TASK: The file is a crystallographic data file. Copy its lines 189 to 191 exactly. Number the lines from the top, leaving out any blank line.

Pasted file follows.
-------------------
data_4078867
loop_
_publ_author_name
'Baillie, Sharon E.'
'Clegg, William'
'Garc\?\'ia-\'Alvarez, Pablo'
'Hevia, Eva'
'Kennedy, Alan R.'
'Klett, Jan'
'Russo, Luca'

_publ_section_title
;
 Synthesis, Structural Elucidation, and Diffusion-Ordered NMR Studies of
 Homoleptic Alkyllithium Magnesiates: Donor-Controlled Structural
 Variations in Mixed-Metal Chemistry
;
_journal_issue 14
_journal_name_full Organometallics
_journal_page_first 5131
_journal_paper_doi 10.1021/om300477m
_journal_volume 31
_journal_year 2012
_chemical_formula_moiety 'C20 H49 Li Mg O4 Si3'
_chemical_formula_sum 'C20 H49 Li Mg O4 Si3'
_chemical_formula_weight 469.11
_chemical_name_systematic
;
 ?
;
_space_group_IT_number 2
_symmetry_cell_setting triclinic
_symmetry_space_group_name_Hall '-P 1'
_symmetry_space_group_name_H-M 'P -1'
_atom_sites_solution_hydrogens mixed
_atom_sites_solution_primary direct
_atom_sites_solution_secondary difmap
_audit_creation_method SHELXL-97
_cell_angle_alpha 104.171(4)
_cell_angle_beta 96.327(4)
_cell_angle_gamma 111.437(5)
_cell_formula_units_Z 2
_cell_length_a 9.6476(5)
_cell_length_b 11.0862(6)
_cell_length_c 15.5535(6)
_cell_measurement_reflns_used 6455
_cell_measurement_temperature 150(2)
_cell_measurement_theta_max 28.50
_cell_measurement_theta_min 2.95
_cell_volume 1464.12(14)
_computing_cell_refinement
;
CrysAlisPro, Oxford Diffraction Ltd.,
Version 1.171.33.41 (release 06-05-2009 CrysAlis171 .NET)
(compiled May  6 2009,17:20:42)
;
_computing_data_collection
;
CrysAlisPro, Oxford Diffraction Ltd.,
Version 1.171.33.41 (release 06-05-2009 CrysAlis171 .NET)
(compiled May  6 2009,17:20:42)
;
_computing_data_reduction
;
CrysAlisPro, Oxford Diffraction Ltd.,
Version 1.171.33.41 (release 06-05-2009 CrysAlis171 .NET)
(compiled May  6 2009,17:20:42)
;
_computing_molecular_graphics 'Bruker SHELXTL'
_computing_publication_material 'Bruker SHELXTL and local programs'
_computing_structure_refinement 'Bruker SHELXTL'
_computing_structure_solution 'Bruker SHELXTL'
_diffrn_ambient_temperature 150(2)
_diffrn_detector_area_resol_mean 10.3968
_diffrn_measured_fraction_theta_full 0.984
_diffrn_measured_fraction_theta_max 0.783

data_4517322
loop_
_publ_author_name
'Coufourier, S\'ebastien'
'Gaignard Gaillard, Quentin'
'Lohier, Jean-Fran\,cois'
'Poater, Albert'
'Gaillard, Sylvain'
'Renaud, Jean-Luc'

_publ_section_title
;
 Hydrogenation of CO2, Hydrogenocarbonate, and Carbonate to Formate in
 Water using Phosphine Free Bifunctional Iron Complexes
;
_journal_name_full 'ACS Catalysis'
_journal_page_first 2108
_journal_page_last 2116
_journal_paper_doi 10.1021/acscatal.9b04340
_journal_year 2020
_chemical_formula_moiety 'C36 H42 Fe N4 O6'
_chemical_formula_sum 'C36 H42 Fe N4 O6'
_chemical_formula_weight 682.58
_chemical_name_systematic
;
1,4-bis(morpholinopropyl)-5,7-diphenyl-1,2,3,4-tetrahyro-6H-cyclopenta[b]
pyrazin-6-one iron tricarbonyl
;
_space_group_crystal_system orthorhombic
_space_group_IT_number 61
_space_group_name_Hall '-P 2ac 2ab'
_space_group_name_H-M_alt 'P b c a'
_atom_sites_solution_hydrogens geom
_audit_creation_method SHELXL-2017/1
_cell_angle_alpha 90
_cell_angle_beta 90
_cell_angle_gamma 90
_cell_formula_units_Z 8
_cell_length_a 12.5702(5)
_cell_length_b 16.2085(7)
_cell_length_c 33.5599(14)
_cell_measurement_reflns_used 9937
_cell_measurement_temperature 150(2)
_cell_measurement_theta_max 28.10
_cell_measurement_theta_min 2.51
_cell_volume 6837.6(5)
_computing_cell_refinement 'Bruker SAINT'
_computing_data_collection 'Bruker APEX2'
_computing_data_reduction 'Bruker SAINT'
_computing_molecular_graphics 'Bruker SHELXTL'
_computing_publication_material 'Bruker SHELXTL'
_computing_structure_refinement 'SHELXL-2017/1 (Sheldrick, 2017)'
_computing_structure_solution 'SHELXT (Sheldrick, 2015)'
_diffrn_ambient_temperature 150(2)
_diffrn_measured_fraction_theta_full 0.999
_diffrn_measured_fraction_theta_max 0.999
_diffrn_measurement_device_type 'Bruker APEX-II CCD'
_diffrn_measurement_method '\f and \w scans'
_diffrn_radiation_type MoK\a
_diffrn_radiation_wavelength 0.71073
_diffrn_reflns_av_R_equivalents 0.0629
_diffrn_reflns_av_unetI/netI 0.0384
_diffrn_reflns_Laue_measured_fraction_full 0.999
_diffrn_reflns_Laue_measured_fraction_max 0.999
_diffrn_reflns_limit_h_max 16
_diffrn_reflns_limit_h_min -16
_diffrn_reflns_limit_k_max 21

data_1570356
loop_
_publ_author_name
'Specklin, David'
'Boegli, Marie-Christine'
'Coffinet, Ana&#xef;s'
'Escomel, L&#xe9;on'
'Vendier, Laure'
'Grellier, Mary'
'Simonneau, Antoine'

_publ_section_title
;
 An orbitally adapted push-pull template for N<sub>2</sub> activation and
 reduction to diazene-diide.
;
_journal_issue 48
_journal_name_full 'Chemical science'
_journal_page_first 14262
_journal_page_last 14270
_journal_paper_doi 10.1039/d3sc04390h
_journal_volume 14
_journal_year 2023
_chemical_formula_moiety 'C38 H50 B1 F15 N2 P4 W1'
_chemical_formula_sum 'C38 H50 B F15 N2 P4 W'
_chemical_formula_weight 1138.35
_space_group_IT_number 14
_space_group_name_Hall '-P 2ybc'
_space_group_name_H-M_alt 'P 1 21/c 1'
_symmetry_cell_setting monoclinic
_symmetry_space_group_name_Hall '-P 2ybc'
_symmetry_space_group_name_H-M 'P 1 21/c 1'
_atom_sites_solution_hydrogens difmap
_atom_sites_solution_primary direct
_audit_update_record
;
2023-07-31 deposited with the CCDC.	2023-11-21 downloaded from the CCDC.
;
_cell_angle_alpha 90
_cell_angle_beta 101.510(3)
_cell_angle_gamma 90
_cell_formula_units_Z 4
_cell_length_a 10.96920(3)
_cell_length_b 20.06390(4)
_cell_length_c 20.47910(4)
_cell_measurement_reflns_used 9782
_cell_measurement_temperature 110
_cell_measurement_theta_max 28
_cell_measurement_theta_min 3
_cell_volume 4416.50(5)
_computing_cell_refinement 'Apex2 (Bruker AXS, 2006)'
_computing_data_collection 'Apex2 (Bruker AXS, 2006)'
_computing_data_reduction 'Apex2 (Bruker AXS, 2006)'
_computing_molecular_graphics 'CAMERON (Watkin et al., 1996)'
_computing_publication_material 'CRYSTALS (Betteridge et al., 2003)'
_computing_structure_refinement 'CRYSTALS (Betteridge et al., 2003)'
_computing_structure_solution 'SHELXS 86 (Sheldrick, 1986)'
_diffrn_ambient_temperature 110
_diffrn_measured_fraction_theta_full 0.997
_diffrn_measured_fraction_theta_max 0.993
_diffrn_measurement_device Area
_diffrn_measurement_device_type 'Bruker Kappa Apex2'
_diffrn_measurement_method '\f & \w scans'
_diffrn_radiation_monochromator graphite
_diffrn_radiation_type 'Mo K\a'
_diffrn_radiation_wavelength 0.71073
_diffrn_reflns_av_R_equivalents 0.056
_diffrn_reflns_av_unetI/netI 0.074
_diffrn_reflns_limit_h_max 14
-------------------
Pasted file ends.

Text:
_cell_measurement_theta_min 3
_cell_volume 4416.50(5)
_computing_cell_refinement 'Apex2 (Bruker AXS, 2006)'